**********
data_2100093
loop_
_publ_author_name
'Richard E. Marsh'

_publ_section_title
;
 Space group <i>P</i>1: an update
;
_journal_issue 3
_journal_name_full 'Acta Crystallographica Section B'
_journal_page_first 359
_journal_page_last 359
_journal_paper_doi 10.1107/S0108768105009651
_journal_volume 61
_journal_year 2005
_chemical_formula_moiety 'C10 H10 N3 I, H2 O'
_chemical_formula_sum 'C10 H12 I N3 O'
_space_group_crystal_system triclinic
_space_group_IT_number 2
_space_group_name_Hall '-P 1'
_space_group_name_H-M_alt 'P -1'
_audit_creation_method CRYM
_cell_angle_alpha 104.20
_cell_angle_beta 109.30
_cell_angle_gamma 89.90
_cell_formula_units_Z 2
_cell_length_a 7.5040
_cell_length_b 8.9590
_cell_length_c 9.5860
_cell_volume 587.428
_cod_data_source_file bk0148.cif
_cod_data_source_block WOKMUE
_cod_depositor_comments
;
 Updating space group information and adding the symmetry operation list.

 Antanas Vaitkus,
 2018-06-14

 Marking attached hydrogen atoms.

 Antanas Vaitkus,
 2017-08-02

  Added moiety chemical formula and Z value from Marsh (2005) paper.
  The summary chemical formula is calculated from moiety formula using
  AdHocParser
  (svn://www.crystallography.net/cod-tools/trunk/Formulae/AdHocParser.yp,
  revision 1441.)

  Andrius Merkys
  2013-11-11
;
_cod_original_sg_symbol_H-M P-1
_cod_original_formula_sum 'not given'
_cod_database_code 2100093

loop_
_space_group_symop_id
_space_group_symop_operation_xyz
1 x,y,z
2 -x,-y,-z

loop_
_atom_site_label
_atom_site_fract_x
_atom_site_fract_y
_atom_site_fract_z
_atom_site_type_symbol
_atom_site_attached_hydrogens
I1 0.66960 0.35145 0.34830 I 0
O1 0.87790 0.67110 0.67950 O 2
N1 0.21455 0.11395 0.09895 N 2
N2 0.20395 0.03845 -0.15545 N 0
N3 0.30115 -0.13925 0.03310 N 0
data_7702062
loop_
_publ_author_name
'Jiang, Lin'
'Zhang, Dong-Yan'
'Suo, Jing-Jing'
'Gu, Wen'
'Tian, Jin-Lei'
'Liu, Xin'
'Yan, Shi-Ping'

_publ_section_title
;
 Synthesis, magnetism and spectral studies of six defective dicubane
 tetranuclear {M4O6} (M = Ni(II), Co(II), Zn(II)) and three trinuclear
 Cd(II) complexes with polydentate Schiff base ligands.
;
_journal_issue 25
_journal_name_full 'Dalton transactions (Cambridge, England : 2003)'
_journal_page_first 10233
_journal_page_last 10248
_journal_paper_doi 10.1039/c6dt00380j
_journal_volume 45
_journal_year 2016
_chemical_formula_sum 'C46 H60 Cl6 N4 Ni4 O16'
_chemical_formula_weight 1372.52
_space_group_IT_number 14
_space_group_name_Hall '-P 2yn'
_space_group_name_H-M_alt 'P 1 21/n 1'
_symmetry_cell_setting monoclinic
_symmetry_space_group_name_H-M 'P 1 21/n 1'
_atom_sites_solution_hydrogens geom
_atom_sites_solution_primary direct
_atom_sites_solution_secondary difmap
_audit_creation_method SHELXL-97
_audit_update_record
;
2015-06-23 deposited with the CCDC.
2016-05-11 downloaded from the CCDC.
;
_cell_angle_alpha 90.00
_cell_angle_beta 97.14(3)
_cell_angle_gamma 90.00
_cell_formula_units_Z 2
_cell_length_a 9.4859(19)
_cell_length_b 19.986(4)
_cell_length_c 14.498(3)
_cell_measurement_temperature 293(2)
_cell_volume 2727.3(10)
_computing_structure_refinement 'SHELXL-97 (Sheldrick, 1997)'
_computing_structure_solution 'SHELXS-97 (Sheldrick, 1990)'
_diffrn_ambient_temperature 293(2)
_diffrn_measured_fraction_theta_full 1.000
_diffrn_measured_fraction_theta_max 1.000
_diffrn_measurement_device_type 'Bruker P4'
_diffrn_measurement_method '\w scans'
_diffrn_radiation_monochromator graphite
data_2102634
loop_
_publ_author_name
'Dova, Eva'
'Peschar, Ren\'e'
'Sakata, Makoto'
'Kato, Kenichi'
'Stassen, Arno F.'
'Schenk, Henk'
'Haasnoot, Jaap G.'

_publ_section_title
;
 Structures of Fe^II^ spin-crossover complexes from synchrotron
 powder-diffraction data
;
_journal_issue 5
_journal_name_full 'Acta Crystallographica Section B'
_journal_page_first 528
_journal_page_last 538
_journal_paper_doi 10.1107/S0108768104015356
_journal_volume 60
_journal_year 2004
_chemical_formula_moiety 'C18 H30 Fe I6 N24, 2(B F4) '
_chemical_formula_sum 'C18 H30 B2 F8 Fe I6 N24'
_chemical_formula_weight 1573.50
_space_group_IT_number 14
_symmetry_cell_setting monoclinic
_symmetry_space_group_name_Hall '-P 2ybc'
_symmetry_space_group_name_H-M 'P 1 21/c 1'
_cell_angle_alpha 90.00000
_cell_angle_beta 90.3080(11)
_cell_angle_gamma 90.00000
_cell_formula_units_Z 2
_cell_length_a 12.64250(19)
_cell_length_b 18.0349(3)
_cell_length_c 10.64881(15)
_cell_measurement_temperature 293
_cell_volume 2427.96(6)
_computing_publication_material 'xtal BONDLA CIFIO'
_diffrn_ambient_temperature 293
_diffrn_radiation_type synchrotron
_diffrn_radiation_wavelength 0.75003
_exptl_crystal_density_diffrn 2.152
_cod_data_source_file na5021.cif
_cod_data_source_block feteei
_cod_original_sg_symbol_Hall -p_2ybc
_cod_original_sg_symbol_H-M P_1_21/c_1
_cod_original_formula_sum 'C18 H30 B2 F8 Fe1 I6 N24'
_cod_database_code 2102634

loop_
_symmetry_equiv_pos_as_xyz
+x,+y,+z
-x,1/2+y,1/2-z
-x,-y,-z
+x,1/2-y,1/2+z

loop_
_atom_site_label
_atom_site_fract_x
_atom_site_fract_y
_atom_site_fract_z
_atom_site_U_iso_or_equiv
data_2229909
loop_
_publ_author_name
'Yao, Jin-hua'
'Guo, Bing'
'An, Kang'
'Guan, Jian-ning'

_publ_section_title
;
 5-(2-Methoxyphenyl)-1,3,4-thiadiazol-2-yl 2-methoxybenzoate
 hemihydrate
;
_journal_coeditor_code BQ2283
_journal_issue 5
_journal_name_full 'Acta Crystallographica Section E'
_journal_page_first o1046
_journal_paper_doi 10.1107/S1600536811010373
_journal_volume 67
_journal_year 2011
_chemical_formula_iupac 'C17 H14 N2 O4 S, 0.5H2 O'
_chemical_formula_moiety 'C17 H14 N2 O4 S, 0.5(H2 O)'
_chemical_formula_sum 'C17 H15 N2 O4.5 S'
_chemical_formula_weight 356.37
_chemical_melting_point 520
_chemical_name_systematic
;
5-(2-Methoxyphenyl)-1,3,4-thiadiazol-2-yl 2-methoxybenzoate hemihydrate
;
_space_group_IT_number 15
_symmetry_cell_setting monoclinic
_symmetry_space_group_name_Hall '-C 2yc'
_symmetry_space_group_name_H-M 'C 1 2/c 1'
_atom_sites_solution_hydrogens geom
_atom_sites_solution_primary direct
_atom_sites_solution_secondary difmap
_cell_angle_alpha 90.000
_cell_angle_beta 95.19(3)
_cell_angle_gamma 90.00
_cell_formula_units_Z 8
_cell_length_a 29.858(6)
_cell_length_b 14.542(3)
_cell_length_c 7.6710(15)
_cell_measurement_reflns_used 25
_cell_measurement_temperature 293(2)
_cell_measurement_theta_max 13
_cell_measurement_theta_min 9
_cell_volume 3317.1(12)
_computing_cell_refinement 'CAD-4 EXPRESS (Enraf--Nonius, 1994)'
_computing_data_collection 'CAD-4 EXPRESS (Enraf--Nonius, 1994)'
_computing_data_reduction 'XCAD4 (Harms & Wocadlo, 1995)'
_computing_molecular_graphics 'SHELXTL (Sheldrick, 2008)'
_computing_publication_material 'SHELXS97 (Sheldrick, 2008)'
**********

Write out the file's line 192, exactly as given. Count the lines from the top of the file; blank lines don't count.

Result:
'Guan, Jian-ning'